That’s the last line of the first paragraph of writer Suketu Mehta’s op-ed about the 25th anniversary of the Bhopal gas disaster, published in yesterday’s New York Times.
In that paragraph, Mehta’s describing the difference between his son’s kindergarten class in Mumbai–where servants cleaned up after the kids–to the same child’s first grade classroom in Brooklyn, “where the teachers made the children tidy up at the end of the day.”
In elementary school, at least, Americans get it right: We have to take responsibility for our actions. We have to clean up after ourselves.
But what happens, Mehta insinuates, between that fundamental lesson of childhood and our supposed maturity into adulthood?
The anecdote is a lead-in to Mehta’s meditation on the 25th anniversary of the Bhopal gas disaster. The short version of that story is this: the American chemical company, Union Carbide, had a pesticide plant in India that belched out a poisonous chemical cloud over Bhopal.
Four thousand people were killed instantly, and according to Mehta:
“An additional 15,000 people have since died from the aftereffects, and 10 to 30 people are said to die every month from exposure to the hundreds of tons of toxic waste left over in the former factory.”
That news would be devastating enough to any sentient being, but what Mehta goes on to note–and how it all ties in with his opening anecdote about the “wonderful American tradition”–is the real kicker: Union Carbide (subsequently bought by Dow) never cleaned up the contamination.
It’s disgusting, but hardly surprising and definitely not an anomaly. This year alone, we’ve written here on Change about a string of similar incidents, mostly perpetrated by big oil.
It’s easy to finger wag or wring one’s hands or bitch about mega-corporations’ greed and irresponsibility. But none of that does much–if any–good. And in some ways, we’re complicit with their actions.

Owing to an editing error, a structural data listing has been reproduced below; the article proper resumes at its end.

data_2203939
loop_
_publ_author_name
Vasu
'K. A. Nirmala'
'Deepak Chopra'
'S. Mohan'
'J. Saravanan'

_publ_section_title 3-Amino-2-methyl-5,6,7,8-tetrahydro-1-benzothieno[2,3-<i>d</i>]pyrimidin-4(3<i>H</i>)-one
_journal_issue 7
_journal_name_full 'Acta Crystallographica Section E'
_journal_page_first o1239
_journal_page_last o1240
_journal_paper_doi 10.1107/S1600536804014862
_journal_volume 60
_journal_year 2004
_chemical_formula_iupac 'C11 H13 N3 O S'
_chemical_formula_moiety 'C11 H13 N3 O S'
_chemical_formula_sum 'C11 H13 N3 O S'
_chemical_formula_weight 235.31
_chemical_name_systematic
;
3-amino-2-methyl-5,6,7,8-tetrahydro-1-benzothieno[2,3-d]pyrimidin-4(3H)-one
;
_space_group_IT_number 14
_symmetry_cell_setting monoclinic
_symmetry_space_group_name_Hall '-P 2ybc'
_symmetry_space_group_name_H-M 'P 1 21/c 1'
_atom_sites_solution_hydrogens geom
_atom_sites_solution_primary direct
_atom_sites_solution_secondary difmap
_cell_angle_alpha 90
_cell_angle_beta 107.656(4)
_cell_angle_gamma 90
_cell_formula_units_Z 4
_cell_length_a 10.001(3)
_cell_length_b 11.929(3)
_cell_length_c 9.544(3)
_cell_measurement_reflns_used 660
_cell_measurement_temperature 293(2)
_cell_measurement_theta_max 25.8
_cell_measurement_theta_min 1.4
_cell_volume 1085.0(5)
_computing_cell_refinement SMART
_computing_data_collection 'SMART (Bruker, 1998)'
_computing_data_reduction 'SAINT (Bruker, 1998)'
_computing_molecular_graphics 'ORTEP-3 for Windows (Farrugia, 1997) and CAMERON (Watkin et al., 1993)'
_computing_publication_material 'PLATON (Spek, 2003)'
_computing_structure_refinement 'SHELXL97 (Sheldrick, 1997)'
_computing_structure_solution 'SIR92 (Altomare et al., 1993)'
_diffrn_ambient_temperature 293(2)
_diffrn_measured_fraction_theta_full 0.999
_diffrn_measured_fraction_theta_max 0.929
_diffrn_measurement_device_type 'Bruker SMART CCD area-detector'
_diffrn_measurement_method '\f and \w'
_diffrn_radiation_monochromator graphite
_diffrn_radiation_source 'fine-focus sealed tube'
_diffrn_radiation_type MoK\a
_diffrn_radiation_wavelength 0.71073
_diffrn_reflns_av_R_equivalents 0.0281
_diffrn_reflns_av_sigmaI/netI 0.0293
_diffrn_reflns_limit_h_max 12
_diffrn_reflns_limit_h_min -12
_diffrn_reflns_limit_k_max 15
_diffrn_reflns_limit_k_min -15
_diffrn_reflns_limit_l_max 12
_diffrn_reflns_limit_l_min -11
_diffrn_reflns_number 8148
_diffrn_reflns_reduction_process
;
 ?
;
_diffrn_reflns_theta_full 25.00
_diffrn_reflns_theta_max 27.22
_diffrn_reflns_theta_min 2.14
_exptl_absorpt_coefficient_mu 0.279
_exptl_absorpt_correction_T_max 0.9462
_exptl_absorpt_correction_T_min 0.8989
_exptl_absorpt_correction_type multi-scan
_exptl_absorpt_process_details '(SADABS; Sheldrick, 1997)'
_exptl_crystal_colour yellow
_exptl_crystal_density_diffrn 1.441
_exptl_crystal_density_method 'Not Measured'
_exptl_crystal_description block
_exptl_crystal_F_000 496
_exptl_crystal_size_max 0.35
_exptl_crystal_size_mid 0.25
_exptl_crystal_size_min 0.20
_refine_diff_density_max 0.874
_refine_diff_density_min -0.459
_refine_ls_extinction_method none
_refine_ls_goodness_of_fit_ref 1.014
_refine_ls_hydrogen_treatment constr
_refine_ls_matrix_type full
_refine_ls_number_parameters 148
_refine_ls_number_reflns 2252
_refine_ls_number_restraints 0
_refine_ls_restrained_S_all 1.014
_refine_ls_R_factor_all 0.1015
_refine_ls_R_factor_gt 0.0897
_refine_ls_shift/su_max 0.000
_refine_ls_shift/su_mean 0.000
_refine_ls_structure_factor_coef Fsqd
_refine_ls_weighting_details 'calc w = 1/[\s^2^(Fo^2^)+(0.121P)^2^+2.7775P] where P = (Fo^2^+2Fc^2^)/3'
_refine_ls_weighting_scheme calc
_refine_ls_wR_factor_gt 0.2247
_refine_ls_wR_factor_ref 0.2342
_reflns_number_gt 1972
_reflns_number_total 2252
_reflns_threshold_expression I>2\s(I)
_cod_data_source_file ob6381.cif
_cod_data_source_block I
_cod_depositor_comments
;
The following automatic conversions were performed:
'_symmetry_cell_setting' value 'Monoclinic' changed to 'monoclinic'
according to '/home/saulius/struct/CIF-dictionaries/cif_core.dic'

“What’s missing in the whole sad story,” Mehta concludes, “is any sense of a human connection between the faceless people who run the corporation and the victims.”
He goes on to tell a story about a woman from Bhopal who wrote a letter to Union Carbide after losing her husband and her son to the company’s negligence:
“[P]ut your hand on your heart and think…if you are a human being, if this happened to you, how would your wife and children feel?”
Mehta says the woman never received a response. That’s not surprising either.
It’s tempting to read Mehta’s op-ed or other accounts of the Bhopal disaster, shake our heads, and move on. We always do… it’s our normal, default position, a self-protective action to keep us from totally breaking under the weight of the world’s problems.
But what if, instead, we decided not simply to move on? We can’t, perhaps, change the corporatocracy. But what we can do, every single day, is think about how our own personal choices and actions affect other people.
We can clean up after ourselves.
Read about other corporations’ take the money and run actions around the world: